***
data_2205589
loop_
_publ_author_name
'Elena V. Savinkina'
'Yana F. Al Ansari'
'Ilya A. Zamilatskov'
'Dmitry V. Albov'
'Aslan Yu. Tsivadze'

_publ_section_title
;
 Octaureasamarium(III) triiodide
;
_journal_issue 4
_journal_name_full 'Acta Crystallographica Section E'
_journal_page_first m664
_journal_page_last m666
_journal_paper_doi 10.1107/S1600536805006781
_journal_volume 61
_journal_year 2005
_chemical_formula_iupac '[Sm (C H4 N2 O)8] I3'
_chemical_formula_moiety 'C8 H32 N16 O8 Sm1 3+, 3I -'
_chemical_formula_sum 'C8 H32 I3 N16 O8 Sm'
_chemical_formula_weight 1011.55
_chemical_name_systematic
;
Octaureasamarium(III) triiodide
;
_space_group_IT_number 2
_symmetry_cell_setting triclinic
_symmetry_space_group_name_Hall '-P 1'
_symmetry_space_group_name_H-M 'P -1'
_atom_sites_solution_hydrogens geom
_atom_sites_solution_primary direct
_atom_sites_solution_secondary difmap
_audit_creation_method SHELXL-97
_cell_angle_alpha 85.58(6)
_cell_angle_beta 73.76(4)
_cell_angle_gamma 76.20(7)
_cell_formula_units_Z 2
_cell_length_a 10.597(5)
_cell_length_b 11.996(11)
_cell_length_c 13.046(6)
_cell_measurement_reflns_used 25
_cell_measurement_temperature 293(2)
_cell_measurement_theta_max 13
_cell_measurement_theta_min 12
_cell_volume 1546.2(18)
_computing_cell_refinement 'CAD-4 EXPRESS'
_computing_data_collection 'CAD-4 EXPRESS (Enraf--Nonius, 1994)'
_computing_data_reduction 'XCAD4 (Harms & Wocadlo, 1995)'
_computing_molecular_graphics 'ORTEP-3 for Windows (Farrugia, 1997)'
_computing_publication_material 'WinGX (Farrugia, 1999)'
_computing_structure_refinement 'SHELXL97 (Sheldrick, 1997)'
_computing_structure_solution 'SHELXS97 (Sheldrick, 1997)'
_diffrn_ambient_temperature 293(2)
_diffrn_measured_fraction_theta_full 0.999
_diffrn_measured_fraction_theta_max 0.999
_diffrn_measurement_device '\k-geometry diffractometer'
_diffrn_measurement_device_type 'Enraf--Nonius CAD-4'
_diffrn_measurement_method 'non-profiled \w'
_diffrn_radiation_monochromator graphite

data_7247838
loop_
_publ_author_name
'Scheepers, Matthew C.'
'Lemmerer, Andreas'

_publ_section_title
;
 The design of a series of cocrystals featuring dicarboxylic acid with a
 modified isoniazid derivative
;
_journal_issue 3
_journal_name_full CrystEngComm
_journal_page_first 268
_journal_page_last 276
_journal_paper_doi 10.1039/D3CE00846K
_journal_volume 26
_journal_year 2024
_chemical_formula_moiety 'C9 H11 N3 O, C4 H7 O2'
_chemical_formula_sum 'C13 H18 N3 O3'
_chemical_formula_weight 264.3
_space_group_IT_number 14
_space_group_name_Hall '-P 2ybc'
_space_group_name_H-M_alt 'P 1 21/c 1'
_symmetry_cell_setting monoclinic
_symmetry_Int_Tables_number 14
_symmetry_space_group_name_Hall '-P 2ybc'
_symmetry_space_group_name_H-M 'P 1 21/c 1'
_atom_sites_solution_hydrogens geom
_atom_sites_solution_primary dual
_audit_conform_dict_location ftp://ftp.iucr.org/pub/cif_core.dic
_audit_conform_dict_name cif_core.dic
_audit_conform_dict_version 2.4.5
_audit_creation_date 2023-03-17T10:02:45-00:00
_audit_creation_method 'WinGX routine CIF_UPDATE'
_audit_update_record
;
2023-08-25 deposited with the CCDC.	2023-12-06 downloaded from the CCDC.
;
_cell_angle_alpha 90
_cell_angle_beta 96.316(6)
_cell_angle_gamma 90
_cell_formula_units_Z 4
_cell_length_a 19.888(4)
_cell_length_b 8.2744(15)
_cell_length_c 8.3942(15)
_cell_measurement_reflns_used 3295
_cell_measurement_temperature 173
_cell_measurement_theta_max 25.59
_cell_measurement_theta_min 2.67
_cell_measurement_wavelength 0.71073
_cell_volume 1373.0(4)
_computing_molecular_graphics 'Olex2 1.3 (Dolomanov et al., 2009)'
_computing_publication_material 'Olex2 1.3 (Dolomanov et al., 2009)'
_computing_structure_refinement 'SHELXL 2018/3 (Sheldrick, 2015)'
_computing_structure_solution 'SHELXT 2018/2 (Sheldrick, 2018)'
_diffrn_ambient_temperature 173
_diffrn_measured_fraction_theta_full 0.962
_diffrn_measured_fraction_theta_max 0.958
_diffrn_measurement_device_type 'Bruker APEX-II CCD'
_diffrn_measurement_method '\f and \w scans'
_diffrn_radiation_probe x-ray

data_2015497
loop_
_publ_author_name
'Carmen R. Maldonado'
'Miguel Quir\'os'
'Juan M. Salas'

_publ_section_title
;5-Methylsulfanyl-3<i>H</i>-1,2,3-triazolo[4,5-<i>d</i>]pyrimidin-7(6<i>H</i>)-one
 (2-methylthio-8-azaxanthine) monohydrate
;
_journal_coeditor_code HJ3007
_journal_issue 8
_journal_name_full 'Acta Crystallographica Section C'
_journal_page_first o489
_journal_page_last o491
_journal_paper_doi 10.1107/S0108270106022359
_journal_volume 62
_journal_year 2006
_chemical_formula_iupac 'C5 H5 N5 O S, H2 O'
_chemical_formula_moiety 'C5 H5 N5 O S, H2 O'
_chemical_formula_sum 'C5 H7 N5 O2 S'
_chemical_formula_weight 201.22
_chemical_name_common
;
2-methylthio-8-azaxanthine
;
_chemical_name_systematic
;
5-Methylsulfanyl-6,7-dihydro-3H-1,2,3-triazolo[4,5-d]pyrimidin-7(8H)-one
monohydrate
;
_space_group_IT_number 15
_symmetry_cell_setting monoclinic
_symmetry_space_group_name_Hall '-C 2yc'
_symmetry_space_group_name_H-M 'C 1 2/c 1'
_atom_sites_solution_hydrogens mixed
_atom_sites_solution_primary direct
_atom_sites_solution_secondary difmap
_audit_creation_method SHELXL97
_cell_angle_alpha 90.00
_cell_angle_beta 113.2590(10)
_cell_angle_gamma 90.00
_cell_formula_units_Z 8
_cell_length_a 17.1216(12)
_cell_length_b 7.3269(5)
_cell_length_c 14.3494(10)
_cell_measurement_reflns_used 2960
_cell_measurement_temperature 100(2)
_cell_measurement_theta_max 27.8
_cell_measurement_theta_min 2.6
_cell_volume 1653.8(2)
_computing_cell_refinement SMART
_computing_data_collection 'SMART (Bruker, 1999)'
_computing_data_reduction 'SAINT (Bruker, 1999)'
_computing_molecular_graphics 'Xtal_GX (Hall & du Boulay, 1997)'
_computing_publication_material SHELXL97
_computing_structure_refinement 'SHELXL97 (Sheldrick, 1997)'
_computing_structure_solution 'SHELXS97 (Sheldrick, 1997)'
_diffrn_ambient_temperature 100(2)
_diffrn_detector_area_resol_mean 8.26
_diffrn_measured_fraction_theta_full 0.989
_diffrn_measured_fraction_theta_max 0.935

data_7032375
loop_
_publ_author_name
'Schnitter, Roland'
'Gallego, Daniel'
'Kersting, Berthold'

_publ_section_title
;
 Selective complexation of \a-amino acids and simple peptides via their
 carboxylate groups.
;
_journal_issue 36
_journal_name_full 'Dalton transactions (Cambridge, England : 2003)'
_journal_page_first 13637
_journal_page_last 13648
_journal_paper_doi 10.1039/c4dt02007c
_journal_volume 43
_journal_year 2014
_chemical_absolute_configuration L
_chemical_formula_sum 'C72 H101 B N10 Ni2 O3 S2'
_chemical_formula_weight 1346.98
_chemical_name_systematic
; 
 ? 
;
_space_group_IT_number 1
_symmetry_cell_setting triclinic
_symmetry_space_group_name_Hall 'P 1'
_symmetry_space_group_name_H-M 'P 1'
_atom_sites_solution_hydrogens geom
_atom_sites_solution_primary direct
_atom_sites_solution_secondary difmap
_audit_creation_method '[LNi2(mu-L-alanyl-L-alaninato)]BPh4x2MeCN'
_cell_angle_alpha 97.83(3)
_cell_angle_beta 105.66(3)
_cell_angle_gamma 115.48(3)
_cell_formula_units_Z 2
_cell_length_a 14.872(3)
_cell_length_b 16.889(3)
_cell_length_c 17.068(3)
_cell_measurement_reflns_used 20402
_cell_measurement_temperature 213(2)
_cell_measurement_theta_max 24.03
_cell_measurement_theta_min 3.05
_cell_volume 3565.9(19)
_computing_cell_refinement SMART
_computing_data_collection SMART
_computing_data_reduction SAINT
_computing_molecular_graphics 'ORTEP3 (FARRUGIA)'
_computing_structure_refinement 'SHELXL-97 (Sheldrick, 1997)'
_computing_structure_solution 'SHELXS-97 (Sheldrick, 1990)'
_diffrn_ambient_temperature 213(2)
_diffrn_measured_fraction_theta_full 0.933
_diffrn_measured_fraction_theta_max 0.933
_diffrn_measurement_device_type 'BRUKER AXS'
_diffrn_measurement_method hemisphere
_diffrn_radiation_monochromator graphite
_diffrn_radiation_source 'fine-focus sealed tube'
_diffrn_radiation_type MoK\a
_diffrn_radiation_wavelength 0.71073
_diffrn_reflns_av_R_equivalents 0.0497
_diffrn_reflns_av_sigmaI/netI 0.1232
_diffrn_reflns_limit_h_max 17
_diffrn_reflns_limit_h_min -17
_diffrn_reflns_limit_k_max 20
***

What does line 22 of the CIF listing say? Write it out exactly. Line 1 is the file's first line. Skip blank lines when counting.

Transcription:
_chemical_formula_sum 'C8 H32 I3 N16 O8 Sm'